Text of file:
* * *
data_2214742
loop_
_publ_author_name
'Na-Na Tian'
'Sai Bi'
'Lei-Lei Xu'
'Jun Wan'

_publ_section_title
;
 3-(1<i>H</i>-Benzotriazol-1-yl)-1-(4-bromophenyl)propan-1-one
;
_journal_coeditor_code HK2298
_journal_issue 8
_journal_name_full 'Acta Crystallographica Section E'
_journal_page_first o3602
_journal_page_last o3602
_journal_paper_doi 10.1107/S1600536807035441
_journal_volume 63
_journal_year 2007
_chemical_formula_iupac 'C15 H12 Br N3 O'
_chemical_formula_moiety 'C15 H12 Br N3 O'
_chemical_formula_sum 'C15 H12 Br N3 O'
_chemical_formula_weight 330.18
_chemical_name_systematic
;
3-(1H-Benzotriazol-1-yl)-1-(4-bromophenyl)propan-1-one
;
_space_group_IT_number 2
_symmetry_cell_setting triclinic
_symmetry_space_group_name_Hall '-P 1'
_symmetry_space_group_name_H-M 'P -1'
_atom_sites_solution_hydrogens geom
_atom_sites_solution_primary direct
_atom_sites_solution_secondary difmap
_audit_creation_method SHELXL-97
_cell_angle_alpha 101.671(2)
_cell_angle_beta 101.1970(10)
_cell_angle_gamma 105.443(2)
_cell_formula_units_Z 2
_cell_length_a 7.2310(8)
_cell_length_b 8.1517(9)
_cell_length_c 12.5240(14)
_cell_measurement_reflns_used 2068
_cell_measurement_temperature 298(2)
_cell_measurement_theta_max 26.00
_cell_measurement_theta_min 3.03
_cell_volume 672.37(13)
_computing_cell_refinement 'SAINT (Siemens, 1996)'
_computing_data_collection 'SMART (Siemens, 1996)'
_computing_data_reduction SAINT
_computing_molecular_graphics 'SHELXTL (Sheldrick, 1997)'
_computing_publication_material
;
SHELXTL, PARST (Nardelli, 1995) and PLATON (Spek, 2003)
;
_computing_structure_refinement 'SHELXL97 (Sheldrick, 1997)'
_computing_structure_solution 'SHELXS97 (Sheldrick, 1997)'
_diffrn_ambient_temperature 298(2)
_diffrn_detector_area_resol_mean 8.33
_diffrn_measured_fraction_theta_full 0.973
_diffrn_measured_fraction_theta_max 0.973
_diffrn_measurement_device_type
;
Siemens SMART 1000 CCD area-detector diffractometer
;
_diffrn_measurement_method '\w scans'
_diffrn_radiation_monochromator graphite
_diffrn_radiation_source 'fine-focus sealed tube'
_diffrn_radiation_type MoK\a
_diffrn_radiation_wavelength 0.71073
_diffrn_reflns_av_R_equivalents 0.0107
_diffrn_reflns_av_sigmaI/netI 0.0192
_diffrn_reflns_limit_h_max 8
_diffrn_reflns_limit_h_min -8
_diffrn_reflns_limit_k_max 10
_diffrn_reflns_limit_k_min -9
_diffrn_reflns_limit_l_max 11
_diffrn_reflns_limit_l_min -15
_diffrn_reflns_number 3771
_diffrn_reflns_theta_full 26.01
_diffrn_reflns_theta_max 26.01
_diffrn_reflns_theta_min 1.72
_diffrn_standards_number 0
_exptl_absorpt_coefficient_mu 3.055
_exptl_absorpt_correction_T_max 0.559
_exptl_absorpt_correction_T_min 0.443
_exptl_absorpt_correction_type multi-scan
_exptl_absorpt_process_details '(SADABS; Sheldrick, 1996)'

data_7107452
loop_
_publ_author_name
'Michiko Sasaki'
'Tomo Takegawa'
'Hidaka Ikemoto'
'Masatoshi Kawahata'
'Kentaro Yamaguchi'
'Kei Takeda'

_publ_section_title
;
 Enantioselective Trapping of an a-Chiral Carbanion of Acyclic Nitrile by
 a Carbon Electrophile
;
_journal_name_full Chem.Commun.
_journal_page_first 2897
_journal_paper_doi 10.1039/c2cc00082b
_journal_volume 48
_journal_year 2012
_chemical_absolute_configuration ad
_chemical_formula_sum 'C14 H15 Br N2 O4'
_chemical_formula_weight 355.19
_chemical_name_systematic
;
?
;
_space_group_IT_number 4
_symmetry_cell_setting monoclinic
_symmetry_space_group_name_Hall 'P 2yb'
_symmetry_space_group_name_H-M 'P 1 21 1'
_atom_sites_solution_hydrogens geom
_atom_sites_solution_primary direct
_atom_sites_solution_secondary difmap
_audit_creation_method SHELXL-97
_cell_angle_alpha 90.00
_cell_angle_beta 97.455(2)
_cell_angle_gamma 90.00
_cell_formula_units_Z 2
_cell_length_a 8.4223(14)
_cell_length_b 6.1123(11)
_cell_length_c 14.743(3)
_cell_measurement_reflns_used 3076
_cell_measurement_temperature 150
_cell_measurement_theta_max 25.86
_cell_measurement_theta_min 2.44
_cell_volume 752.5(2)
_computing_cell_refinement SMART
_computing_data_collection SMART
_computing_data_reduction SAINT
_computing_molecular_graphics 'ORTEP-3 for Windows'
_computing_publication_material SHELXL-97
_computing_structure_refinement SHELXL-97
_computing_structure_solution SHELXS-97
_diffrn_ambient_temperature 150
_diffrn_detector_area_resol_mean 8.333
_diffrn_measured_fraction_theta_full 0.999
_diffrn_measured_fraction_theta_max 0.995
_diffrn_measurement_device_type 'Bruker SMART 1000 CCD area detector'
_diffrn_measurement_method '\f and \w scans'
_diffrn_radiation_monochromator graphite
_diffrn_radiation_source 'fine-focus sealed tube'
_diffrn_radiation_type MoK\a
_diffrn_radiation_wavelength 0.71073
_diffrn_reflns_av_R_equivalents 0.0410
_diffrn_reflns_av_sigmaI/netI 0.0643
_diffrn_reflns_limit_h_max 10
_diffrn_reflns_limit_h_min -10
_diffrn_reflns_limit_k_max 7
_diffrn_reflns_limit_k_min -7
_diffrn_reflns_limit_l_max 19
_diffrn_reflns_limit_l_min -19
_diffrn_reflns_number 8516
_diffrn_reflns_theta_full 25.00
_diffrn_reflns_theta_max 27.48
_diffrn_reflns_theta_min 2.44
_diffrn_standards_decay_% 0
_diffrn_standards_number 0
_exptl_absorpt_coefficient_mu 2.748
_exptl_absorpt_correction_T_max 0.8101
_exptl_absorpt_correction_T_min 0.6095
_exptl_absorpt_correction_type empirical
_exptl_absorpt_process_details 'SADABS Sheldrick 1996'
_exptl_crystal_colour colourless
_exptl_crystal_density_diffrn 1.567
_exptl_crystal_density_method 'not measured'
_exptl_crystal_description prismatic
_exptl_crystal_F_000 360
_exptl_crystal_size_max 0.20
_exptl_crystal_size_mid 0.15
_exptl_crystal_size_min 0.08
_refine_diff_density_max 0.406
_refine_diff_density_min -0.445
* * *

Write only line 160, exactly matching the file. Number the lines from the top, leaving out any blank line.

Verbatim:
_diffrn_reflns_number 8516